In a biological sense, genetic defects leading to abortion may originate from two partners: The conceptus and the uterus. From the conceptus side, it is well established that chromosomal anomalies lead to implantation defects. However, they occur mostly stochastically; to be the genetic cause of a recurrent loss, a genetic defect leading to systematic chromosome anomalies has to be found, as nicely reviewed recently by Kurahashi and coworkers. Abnormal chromosome structure may originate from defects in the checkpoint mechanisms that constitute a quality control factory of the cell, which is able to detect meiosis anomalies and is called Spindle Assembly Checkpoint (SAC), constituted by pro teins such as Mad1, Mad2, Bub1, Bub3, BubR1, and Mps1. A very recent study addressed this question on the general issue of defective reproduction performance, by screening two candidate genes, aurora kinase B (AURKB) and synaptonemal complex protein 3 (SYCP3). In the AURKB gene, the authors identified low frequency (0.5%) non synonymous variants (c. 155C.T, c. 236T.C, and c. 880G.A) inducing the changes p.A52V, p.I79T, and p.A294T in the polypeptidic chain, respectively. 236T >C and 880G >A were associated with antecedents of pregnancy losses. This preliminary study is one of those that pave the way toward evaluating genes playing a role in the quality of the meiotic progression. Two other genes have been investigated to this respect in miscarriage, BUB1 and MAD2. The authors showed firstly that as generally assumed, half the embryos from spontaneous miscarriages have an abnormal karyotype. By western blotting, the authors quantified the two proteins and estimated that they were under expressed in pathological cases. The authors also isolated chorionic villi where they targeted BUB1 and MAD2 expression by short hairpin RNA (shRNA) and showed that this induces an abnormal karyotype at a ~ sixfold increased frequency, compared to controls (indicating that mitotic defects can also be induced when these genes are dysfunctional). The role of MAD2 in such defects was independently confirmed by another study on trisomic abortuses. Clearly, therefore, anomalies in spindle assembly can lead to aneuploidies, and infertilities in the most severe cases, such as in the case of the recently identified mutation of the cohesin STAG3, leading to premature ovarian failure, but less severe mutations in the SAC genes could lead to variants that have more subtle effects. There is clearly space for studying this aspect of spindle stability on a wider basis than what has been performed up to now in the context of recurrent miscarriage.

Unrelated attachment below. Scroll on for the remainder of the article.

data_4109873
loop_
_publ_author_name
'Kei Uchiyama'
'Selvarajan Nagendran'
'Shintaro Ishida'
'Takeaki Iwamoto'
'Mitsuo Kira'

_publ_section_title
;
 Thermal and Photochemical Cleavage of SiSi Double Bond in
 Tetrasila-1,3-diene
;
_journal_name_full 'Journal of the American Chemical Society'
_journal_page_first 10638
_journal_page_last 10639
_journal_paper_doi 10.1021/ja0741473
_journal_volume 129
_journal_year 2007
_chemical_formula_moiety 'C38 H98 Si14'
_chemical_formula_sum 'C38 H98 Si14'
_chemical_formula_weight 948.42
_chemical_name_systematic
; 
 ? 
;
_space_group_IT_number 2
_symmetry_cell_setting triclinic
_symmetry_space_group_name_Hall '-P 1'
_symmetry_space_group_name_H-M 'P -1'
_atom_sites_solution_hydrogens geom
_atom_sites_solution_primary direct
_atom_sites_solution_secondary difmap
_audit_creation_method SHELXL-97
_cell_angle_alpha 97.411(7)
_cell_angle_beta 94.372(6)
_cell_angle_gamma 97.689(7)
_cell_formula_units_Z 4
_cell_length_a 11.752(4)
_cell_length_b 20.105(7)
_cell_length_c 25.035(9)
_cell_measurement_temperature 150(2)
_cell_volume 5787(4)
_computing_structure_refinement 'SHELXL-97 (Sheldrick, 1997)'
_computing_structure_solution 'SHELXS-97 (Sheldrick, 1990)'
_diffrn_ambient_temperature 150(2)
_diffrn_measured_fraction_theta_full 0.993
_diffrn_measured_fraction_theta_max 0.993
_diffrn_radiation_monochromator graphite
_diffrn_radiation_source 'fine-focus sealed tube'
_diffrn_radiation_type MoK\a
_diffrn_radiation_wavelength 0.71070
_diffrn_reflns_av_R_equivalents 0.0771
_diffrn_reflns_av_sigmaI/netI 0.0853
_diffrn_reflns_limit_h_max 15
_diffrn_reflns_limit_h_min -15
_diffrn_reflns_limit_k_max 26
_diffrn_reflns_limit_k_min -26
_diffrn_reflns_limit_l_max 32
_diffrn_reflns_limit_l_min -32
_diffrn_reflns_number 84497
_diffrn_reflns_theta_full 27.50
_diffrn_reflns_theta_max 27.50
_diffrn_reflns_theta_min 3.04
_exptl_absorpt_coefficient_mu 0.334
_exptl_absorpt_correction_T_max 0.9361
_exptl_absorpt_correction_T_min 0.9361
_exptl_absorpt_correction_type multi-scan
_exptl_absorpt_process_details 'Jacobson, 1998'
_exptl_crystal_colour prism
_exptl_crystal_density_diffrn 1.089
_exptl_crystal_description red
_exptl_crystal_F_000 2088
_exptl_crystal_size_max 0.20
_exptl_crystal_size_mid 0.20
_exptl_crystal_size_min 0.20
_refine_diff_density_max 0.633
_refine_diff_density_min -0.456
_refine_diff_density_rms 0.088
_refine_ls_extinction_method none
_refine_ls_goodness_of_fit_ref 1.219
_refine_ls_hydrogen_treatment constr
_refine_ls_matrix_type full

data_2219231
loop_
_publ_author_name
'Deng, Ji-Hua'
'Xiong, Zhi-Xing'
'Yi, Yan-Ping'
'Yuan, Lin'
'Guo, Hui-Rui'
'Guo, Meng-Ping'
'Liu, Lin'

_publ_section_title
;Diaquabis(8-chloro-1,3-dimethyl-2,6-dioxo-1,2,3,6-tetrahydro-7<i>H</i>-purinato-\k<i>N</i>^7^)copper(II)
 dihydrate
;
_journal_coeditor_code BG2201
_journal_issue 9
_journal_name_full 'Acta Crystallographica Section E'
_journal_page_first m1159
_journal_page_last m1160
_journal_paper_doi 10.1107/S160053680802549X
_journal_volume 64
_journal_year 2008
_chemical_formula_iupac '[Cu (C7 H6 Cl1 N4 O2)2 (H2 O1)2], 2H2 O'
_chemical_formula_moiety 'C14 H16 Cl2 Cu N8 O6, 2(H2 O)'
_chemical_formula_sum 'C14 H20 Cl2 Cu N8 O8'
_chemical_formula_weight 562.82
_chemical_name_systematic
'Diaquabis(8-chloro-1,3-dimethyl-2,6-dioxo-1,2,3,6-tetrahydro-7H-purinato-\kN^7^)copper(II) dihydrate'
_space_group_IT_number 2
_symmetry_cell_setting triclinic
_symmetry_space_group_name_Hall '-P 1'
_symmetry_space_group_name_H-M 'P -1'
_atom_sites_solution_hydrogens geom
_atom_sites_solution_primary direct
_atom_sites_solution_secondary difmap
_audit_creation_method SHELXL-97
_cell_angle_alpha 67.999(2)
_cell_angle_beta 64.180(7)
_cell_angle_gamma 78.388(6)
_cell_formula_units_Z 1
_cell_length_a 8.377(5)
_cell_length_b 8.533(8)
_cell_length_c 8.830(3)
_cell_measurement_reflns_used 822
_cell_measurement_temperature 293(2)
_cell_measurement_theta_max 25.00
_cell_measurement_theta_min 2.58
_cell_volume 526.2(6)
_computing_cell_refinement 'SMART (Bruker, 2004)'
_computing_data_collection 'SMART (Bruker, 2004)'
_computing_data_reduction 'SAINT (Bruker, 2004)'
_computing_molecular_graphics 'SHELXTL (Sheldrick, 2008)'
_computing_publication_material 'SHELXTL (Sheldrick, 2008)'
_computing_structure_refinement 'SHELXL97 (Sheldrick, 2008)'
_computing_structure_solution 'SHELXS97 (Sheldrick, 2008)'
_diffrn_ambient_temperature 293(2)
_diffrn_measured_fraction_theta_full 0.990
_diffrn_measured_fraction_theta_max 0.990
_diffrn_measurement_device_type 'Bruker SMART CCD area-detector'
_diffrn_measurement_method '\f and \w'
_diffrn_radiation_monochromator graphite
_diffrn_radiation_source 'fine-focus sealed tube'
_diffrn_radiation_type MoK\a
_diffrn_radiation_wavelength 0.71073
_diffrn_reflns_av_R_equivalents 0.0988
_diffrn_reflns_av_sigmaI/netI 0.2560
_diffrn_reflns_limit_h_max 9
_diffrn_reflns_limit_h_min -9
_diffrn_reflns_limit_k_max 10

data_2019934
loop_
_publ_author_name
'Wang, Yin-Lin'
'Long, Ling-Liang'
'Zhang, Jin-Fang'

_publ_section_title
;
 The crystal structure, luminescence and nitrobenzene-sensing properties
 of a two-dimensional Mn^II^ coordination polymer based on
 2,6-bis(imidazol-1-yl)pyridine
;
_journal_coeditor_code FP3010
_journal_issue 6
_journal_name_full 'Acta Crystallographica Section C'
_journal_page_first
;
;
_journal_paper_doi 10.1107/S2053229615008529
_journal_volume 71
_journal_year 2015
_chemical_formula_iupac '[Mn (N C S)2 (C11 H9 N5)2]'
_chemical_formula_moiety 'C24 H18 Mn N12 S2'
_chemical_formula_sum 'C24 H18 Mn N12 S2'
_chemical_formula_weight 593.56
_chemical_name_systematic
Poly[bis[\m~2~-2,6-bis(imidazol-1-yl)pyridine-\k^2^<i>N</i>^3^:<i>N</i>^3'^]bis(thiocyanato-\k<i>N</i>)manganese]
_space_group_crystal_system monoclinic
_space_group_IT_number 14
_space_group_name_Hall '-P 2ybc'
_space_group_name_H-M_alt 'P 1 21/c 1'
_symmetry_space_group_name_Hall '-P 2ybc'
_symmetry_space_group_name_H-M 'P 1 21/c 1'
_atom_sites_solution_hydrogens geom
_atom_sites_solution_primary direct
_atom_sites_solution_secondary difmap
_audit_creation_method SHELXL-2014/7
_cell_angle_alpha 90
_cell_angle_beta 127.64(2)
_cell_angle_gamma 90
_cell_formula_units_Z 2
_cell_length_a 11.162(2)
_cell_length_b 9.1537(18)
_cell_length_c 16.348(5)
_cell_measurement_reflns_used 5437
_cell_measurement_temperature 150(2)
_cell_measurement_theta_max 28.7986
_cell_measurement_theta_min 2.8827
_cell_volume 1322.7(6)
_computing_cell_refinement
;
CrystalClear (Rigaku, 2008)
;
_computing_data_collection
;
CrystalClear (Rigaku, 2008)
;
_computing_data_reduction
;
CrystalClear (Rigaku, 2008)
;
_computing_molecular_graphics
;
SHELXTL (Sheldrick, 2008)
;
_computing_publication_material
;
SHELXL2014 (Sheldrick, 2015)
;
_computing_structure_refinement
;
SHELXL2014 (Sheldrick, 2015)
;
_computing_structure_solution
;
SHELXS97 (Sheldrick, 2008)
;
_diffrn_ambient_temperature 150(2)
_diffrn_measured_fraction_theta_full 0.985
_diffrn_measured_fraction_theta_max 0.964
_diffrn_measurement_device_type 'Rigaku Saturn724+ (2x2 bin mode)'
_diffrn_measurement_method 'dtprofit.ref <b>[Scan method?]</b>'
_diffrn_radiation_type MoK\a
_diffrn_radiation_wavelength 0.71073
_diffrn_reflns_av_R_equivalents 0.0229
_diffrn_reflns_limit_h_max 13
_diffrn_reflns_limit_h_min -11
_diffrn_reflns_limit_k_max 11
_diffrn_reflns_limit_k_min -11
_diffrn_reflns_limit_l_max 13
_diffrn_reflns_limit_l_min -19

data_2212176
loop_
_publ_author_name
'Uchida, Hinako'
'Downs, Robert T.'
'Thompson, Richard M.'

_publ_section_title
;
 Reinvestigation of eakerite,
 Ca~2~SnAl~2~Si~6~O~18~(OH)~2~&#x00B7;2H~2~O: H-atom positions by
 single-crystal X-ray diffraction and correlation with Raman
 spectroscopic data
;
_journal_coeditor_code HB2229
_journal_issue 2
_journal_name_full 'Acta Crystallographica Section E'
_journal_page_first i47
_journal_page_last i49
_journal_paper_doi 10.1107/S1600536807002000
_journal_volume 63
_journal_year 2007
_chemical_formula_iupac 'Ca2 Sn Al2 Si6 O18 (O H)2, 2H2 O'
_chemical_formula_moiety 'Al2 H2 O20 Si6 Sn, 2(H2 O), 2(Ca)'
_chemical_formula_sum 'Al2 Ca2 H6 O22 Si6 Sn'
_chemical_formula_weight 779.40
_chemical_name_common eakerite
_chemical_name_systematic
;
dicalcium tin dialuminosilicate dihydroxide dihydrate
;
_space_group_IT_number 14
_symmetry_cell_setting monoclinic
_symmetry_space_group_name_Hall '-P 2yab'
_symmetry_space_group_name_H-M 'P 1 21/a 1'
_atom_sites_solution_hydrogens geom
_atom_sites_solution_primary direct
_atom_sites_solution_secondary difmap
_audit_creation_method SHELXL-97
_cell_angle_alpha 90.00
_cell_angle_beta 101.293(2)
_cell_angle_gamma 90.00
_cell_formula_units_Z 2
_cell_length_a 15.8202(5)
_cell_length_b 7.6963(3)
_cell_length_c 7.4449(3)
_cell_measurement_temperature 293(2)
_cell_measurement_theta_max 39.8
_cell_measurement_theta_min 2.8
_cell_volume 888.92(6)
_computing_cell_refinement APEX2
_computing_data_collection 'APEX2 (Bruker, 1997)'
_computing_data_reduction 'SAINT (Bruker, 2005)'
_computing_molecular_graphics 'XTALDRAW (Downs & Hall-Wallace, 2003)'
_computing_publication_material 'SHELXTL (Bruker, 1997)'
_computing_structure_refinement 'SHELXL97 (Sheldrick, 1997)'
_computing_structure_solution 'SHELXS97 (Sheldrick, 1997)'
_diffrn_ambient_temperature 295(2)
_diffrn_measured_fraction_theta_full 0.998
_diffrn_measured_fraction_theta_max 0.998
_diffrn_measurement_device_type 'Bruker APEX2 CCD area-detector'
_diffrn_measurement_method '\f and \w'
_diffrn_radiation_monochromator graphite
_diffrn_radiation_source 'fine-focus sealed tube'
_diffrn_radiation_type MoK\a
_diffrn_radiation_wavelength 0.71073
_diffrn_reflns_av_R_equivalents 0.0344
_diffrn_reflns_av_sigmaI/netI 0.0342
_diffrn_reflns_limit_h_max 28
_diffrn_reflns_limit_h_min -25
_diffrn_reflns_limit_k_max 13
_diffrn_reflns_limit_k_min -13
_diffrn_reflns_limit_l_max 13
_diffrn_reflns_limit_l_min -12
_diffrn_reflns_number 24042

- Vaiman D (2015). "Genetic regulation of recurrent spontaneous abortion in humans". Biomedical Journal. 38 (1): 11–24. doi:10.4103/2319-4170.133777. PMID 25179715. p.12
- Robert Anton Wilson is the unacknowledged elephant in our cultural living room: a direct and indirect influence on popular books, movies, TV shows, music, games, comics, and commentary. … Wilson is a primary source for the ironic style of conspiracism, a sensibility that treats alleged cabals not as intrigues to be exposed or lies to be debunked but as a bizarre mutant mythos to be mined for laughs, metaphors, and social insights.